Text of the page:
• Music should edify my fellow believers (Eph. 4:11–16).
    The believer’s lifestyle choices are not made in a vacuum; he is a member of the larger body of Christ. Thus, his choices can affect his fellow believers. Paul warns that the believer must not encourage another believer to violate his conscience, even when that believer’s conscience is misinformed, and that the believer willingly and gladly gives up genuine rights and liberties for the sake of the health of other believers (1 Cor. 8:4–13). Similarly, even careless or thoughtless practices that create or accentuate differences between believers (e.g., 1 Cor. 11:17–22) violate the essential unity we all have in Christ (Gal. 3:28). Believers need to act with primary concern not for their own liberties but for the well-being of their fellow believers (Phil. 2:4). This is a legitimate test of our devotion to Christ’s two great commandments (Gal. 5:14).
  • Music should discourage in me the works of the flesh (Gal. 5:19–21).
    By contrast, then, music that encourages contrary character qualities—sexual impurity, devotion to competing gods, division, short-temperedness, self-centeredness, carousing “and the like” (Gal. 5:21)—the believer should reject and avoid. Even beyond this, though, the believer’s music should positively empower him against these things.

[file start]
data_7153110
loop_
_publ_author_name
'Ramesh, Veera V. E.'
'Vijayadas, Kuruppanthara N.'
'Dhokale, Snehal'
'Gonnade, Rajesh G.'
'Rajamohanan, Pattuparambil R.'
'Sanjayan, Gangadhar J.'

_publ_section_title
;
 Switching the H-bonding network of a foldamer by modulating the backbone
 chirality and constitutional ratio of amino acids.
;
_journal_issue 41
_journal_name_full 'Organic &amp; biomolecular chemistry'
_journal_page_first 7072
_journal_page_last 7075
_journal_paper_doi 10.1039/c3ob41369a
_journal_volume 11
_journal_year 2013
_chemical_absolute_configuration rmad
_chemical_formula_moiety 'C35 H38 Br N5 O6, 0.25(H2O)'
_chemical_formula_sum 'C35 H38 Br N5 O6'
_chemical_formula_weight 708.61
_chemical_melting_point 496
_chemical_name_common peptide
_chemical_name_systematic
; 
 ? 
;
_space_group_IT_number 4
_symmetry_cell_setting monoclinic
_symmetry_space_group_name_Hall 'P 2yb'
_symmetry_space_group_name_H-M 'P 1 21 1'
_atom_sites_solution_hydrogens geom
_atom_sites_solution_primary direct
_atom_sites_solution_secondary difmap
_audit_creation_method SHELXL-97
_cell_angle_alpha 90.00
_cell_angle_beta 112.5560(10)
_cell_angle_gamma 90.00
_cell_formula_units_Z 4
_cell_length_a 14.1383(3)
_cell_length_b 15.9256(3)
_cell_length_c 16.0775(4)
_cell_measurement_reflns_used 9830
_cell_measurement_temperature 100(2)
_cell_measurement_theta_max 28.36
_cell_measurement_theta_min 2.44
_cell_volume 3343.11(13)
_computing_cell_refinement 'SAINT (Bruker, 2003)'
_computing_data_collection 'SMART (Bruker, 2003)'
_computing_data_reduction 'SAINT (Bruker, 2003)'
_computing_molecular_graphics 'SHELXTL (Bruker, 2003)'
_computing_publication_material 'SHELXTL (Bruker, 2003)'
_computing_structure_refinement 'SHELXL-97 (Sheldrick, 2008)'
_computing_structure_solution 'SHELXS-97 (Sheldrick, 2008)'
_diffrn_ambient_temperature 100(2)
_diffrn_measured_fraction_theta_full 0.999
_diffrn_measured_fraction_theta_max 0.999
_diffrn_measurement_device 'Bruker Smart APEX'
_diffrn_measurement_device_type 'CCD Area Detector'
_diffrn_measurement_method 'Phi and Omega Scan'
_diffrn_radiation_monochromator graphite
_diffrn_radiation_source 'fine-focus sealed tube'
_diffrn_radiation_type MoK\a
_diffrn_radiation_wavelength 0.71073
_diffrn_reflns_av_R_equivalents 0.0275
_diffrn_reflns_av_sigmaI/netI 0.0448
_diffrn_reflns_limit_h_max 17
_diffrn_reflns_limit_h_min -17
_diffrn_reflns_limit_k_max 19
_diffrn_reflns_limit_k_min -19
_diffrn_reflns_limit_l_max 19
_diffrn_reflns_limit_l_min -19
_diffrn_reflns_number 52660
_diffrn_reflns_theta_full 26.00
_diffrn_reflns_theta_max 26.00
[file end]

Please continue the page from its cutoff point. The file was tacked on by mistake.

• Music should aid my testimony before the lost (Matt. 28:19–20) by demonstrating to them my devotion to God and distinctness from the elements of the world that are organized in opposition to God (1 John 2:5–17).
    There is much in the world system that signifies its rejection of God’s rightful sovereignty and will. The believer cannot appear to endorse those elements, even with the intention of building bridges for evangelism. Biblical examples of evangelism are empowered by the Spirit, not by psychological manipulation or deception (1 Thess. 2:3–6).
  • Sacred music should
    • focus on the attributes and acts of God (Ps. 150:2; Isa. 12:2).
      Worship is primarily addressed to God for praising His objectively revealed perfections rather than to the worshiper for connecting with his subjectively perceived needs or interests. The focus of worship in the Bible is the recounting of truths about God—primarily His attributes and His works—and the consequent response of the worshiper in praise.
    • cause me to rejoice thankfully in God (Ps. 33:1; 105:2–3; 108:1, 4), fulfilling the command to love Him with all my heart, soul, mind and strength (Deut. 6:4–5; Matt. 22:37–38).
      As the worshiper meditates on God’s person and works—through prayer, song and the hearing of the Word—his Spirit-driven response will be gratitude and the consequent desire to trust, obey and serve God. His direction will be toward surrender to and thoughts of God rather than to his own needs and benefits. Love for God yields focus on His benefit, not our own.
    • be doctrinally sound (Col. 3:16; Eph. 5:18–19), beautiful (Ps. 27:4, 29:2, 66:2, 96:6–9), reverent (Ps. 29:2), and fresh and vital (“a new song,” Ps. 40:3, 96:1, 98:1), not merely routine.